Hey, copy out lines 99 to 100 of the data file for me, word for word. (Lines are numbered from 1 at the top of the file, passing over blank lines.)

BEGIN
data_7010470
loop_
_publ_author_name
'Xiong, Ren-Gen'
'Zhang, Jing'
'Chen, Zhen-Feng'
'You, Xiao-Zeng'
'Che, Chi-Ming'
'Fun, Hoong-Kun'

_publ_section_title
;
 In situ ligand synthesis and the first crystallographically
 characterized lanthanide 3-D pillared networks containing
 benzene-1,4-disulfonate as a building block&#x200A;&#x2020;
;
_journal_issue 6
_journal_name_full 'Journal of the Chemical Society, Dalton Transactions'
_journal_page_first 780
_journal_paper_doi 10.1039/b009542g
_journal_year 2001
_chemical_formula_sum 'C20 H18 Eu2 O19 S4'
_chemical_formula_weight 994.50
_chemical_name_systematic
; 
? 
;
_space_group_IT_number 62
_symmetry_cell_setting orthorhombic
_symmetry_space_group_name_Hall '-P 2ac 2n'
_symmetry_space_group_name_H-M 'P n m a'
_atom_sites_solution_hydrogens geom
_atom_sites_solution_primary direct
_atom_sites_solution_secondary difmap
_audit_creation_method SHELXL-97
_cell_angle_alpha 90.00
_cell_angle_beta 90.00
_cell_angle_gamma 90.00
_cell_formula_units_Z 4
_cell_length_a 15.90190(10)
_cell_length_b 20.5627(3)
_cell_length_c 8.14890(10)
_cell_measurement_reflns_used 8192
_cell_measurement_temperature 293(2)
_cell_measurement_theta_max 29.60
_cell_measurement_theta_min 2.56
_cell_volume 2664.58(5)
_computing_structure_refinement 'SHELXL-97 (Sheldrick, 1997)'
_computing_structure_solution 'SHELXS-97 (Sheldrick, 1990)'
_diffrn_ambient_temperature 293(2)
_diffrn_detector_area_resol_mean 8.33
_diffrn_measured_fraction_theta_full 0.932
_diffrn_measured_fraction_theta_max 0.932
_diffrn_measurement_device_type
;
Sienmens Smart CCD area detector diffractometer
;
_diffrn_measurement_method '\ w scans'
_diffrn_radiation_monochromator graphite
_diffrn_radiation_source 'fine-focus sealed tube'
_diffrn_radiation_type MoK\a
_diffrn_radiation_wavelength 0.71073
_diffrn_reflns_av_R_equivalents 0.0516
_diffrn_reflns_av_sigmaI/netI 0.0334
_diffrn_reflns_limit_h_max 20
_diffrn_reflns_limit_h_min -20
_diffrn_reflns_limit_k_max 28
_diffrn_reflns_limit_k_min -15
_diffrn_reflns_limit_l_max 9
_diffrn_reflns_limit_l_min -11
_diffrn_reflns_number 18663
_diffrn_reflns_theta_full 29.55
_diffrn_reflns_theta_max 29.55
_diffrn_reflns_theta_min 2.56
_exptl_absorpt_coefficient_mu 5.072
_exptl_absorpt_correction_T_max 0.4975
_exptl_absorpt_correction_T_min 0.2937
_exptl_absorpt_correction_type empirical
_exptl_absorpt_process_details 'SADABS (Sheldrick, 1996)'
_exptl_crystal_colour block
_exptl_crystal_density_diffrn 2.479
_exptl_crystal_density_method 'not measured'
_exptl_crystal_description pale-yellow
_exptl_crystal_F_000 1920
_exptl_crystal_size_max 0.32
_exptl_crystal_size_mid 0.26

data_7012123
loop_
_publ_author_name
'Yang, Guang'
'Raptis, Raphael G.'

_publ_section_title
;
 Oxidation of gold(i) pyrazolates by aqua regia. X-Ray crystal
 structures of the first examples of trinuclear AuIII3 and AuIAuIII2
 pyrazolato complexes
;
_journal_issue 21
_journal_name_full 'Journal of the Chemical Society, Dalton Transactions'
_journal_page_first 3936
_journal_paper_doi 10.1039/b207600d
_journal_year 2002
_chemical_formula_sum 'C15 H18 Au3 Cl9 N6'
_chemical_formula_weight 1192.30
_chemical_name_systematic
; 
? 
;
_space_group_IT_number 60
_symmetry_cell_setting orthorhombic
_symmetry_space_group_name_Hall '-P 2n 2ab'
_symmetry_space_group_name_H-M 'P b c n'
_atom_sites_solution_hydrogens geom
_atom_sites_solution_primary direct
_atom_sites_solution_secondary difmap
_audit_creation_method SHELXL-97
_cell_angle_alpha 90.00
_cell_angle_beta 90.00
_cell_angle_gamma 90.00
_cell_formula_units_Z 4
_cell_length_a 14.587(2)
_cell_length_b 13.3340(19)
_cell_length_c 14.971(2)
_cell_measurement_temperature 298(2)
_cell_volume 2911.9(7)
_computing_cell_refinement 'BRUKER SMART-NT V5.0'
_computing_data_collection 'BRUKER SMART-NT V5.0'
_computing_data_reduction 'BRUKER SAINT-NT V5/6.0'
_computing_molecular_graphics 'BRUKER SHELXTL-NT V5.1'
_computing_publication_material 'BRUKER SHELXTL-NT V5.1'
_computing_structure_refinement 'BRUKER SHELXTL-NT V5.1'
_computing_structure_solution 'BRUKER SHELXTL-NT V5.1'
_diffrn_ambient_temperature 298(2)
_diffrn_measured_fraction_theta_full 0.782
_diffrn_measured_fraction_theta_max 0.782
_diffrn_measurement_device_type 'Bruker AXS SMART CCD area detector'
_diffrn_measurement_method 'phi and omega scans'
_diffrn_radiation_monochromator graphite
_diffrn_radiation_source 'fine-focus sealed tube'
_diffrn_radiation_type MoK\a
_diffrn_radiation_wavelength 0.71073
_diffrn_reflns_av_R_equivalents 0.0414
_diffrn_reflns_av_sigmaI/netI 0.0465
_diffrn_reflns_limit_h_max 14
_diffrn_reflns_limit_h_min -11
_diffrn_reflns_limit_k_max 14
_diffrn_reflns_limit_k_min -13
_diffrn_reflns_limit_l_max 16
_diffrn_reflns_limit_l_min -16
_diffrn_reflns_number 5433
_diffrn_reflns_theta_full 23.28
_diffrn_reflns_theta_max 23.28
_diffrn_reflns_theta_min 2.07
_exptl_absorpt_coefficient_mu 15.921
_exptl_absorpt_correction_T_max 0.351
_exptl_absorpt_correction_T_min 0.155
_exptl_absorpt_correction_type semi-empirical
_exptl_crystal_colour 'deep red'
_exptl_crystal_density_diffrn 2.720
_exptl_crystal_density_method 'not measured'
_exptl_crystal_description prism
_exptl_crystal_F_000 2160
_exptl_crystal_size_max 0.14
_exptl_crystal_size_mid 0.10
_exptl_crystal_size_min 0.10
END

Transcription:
_journal_page_first 3936
_journal_paper_doi 10.1039/b207600d